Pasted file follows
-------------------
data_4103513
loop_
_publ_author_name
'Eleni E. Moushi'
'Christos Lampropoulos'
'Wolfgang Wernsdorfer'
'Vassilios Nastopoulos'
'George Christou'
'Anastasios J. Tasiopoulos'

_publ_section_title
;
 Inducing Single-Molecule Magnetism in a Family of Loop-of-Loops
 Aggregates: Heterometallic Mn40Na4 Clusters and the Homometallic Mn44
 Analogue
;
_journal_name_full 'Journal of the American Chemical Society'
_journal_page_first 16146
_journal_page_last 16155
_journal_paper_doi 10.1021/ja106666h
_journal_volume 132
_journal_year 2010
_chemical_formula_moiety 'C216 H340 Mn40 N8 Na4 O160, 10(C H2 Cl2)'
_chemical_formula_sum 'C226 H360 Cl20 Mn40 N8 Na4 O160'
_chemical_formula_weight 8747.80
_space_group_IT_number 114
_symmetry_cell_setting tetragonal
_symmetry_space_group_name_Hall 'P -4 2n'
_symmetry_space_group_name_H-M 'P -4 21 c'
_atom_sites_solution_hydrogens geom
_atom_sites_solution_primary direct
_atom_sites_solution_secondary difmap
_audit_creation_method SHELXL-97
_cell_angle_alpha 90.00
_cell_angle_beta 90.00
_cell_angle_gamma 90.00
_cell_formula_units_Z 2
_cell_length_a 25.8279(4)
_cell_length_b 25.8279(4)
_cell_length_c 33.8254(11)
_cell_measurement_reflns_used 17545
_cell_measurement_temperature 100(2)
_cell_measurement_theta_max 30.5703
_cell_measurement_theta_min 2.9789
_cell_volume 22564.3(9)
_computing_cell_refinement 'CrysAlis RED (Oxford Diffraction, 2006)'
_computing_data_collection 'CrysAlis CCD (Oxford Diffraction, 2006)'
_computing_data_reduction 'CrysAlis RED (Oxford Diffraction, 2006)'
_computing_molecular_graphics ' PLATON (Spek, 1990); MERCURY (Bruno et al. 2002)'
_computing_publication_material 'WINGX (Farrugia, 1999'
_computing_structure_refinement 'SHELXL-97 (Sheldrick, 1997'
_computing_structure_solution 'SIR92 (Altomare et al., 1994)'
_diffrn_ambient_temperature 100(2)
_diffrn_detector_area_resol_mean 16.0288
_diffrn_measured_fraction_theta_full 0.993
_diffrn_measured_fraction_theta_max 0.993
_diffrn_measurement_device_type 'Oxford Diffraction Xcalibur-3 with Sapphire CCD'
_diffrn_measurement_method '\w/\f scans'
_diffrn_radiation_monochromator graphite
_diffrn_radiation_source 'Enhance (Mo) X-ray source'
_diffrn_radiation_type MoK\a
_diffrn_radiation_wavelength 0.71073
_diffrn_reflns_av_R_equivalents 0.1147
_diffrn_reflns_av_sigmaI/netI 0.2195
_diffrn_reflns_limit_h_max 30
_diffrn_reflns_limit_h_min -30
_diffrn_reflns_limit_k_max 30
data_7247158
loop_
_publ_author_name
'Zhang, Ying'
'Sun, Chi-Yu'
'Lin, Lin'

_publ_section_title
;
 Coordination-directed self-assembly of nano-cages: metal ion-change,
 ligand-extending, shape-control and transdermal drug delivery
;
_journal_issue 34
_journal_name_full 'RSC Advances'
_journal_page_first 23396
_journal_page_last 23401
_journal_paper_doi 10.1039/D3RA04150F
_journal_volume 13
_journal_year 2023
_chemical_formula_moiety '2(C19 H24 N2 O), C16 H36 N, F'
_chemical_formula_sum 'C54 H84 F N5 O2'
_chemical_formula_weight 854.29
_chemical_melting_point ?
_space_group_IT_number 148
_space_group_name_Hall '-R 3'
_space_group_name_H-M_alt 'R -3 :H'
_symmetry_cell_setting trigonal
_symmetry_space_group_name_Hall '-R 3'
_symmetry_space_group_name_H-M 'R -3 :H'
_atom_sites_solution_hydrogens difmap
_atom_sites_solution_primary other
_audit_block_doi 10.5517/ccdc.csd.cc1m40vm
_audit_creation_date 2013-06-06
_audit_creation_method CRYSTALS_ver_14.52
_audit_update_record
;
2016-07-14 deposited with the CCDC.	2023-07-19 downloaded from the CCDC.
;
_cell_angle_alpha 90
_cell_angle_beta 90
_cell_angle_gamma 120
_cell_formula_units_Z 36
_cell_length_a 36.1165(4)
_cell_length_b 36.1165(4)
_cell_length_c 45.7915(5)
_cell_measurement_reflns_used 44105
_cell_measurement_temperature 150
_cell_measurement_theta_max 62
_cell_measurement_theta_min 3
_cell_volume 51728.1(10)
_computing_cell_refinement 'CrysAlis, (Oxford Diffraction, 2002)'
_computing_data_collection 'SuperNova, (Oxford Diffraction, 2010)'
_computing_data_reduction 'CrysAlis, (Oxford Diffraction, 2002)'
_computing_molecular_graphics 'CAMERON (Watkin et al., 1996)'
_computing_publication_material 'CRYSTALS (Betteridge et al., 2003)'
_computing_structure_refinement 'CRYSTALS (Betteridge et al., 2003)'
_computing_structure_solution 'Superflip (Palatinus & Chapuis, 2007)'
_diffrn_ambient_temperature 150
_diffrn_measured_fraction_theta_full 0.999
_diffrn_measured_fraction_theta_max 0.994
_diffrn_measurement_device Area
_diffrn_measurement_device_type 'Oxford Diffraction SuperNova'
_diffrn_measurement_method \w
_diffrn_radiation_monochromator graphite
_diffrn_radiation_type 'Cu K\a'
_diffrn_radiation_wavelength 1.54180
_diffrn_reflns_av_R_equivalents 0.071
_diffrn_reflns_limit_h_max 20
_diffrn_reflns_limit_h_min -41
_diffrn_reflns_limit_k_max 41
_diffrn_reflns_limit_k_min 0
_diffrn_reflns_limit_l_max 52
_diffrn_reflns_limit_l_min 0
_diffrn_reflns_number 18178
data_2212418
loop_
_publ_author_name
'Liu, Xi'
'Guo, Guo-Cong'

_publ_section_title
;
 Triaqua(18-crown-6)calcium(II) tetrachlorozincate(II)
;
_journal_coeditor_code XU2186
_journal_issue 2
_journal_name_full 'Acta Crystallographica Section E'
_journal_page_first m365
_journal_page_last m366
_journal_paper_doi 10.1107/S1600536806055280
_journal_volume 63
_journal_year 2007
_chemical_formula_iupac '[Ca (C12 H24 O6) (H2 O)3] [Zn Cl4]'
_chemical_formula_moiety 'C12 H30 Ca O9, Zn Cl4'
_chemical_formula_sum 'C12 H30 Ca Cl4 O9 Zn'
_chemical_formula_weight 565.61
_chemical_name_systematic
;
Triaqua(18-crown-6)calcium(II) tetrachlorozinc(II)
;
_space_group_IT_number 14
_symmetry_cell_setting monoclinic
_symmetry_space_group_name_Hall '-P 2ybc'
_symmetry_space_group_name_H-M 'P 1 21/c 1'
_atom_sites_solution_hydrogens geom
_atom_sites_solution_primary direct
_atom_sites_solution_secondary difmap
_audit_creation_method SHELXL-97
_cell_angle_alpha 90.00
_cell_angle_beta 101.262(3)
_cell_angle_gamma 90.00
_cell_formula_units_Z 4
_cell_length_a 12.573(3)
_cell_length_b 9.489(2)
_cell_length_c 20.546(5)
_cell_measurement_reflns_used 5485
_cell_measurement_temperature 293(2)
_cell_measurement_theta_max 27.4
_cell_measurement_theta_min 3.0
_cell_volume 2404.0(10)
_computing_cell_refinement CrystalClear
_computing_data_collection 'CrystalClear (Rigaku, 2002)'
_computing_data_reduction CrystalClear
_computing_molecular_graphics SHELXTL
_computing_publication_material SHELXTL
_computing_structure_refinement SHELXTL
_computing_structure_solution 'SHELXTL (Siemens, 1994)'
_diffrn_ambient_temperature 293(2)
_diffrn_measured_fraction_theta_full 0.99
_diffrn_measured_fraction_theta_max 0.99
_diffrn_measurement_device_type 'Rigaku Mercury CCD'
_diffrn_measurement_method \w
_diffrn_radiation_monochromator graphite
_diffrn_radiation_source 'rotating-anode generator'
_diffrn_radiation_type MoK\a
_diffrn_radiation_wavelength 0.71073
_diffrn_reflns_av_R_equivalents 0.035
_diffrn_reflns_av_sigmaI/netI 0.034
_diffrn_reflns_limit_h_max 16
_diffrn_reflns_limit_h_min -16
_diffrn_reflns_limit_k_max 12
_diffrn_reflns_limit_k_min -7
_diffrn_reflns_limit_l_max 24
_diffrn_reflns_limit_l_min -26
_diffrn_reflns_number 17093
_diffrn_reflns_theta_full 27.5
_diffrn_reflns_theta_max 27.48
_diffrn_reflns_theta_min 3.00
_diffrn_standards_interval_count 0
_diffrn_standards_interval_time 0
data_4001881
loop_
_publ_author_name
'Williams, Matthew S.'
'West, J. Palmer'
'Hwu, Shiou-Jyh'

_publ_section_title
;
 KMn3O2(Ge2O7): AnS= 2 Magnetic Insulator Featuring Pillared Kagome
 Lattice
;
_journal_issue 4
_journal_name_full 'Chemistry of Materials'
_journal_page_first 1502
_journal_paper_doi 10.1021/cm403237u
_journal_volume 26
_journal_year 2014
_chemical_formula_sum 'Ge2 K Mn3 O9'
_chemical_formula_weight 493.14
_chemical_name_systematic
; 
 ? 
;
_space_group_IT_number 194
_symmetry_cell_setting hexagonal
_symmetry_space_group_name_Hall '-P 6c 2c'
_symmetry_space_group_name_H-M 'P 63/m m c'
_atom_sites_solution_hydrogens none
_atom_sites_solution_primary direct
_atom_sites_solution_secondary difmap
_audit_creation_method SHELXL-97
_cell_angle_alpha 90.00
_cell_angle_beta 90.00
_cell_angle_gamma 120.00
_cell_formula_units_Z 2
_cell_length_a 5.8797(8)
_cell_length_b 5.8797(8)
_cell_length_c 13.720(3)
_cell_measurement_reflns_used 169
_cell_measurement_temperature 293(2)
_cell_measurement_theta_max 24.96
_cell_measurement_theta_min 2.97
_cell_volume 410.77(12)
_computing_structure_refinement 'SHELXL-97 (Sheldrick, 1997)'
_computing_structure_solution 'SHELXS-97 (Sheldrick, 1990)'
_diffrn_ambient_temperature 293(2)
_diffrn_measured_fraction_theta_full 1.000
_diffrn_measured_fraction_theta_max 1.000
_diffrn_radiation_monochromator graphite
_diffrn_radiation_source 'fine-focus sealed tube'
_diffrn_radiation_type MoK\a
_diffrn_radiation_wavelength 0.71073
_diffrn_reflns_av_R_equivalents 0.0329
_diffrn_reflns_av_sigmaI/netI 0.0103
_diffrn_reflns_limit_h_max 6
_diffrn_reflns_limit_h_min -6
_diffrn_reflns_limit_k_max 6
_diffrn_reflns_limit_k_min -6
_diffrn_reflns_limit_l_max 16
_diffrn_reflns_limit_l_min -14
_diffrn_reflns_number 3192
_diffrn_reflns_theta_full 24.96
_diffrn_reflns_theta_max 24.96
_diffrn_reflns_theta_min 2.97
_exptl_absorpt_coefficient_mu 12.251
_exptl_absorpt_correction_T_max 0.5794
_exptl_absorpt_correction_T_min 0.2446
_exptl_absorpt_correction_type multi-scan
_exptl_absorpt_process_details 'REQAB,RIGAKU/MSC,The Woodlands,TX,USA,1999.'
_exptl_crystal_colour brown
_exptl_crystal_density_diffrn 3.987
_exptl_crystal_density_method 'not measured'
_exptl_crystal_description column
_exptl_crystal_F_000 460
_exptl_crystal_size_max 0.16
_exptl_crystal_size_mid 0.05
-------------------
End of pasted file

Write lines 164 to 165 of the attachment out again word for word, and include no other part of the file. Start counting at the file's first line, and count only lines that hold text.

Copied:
;
_space_group_IT_number 14